Bernegg Castle was built in the mid to late 13th century for the Freiherr von Calfreisen, though it was probably called Calfreisen Castle until the 15th century. A mention of Otto von Calfreisen in 1231 indicates that the family lived in the area before the castle was built. They may have lived in an earlier castle which was replaced in the mid 13th century or in the village. In 1259 and again in 1286 the Freiherr was mentioned in the castle. After the extinction of the Calfreisen family in the 14th century, the castle was acquired by the Unterwegen family. Hans von Underwegen was mentioned at the castle in 1386, though they may have acquired it earlier. In 1428 it was acquired by the Sprecher family, who changed the name to Bernegg. The castle then vanishes from the historical record until the mid 16th century when it was described as a ruin.
The castle ruin is located on a hill south of Calfreisen village. The palas is a rectangular building about 11 by 13 meters and four stories tall. The walls are 2.4–2 m thick at the base, tapering to 1.8 m on the upper levels. The ground floor probably served as the castle's cellar. The second story has several small arrow slits in the walls. One of the arrow slits on the south wall was expanded into a door way which now serves as the entrance into the castle. The original high entrance on the third story south wall is still intact. The remains of a brick oven can be seen on the fourth story.References:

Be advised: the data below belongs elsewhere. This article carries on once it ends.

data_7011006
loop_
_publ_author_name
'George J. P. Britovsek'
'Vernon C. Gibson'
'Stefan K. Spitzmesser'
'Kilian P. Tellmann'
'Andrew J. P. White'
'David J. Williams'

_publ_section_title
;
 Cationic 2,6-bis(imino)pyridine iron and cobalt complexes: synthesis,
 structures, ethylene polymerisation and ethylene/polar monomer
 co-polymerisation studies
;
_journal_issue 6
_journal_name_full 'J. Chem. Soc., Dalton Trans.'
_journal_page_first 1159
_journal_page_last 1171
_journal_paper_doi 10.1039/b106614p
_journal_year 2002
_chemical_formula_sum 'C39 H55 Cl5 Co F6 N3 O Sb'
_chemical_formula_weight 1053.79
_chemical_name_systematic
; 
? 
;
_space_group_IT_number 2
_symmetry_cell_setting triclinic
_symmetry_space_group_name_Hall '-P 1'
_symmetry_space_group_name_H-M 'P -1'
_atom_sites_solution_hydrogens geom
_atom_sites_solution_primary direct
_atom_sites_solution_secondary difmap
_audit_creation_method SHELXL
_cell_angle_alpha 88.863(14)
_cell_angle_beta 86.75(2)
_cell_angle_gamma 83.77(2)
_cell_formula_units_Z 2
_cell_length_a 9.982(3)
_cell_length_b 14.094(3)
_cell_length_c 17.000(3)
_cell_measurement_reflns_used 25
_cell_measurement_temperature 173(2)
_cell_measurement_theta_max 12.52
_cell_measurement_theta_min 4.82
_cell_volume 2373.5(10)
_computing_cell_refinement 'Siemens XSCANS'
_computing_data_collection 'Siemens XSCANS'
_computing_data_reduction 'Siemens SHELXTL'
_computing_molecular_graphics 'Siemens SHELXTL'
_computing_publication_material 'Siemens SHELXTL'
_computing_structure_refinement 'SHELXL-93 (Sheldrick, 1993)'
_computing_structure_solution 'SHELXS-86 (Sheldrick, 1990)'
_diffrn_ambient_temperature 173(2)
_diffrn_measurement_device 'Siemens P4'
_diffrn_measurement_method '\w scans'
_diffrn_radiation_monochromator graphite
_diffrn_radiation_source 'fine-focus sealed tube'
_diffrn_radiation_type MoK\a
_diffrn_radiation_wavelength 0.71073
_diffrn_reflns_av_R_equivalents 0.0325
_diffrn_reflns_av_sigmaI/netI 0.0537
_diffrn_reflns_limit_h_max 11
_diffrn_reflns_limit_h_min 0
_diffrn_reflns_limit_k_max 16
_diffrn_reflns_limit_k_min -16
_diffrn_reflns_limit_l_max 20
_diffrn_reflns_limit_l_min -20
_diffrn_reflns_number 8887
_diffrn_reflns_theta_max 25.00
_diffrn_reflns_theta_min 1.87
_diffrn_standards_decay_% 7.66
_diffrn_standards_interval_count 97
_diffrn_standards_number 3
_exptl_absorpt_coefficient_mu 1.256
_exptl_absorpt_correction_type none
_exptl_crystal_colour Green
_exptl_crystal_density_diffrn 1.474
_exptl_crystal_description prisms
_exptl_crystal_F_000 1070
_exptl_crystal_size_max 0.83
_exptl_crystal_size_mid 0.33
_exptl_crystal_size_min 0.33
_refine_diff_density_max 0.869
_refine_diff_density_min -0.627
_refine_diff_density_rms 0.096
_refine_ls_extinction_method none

The Erfurt Synagogue was built c. 1094. It is thought to be the oldest synagogue building still standing in Europe. Thanks to the extensive preservation of the original structure, it has a special place in the history of art and architecture and is among the most impressive and highly rated architectural monuments in Erfurt and Thuringia. The synagogue was constructed during the Middle Ages on the via regia, one of the major European trade routes, at the heart of the historical old quarter very close to the Merchants Bridge and the town hall. Many parts of the structure still remain today, including all four thick outer walls, the Romanesque gemel window, the Gothic rose window and the entrance to the synagogue room.
After extensive restoration, the building was reopened in 2009. On display in the exhibition rooms is an collection of medieval treasures discovered during archaeological excavations. This includes 3,140 silver coins, 14 silver ingots, approx. 6,000 works of goldsmithery from the 13th and 14th centuries and an intricately worked wedding ring of the period, of which only two others are known to exist anywhere in the world. A mikveh (Jewish bath) has been excavated close by (13th/14th century). The Old Synagogue, the Small Synagogue and two Jewish cemeteries together form a network of historical buildings and sites which vividly portray the role of Jewish life in the history of Erfurt.